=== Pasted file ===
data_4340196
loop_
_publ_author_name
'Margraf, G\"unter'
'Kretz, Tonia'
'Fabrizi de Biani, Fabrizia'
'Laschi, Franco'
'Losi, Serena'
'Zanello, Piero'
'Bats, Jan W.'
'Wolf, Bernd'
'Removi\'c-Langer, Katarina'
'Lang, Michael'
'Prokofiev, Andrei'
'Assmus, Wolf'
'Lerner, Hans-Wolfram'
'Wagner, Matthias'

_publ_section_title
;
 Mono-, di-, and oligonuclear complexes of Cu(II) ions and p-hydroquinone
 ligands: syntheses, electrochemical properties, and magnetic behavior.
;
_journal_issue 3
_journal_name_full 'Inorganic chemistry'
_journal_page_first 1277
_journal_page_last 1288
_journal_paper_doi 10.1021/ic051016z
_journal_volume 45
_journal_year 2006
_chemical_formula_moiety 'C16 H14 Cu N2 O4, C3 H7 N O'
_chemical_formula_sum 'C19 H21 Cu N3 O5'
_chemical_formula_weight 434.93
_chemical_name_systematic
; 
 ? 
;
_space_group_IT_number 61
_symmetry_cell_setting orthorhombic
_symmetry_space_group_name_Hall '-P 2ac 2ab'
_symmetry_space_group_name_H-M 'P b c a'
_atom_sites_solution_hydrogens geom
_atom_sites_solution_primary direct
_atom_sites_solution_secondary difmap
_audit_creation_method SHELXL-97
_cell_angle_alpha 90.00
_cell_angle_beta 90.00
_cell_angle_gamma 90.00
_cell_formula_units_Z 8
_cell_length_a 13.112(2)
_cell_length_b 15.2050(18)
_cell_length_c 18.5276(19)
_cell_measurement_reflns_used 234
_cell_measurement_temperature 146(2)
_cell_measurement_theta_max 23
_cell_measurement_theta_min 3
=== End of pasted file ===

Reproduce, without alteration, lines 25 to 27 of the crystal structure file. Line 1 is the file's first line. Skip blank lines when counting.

_journal_page_first 1277
_journal_page_last 1288
_journal_paper_doi 10.1021/ic051016z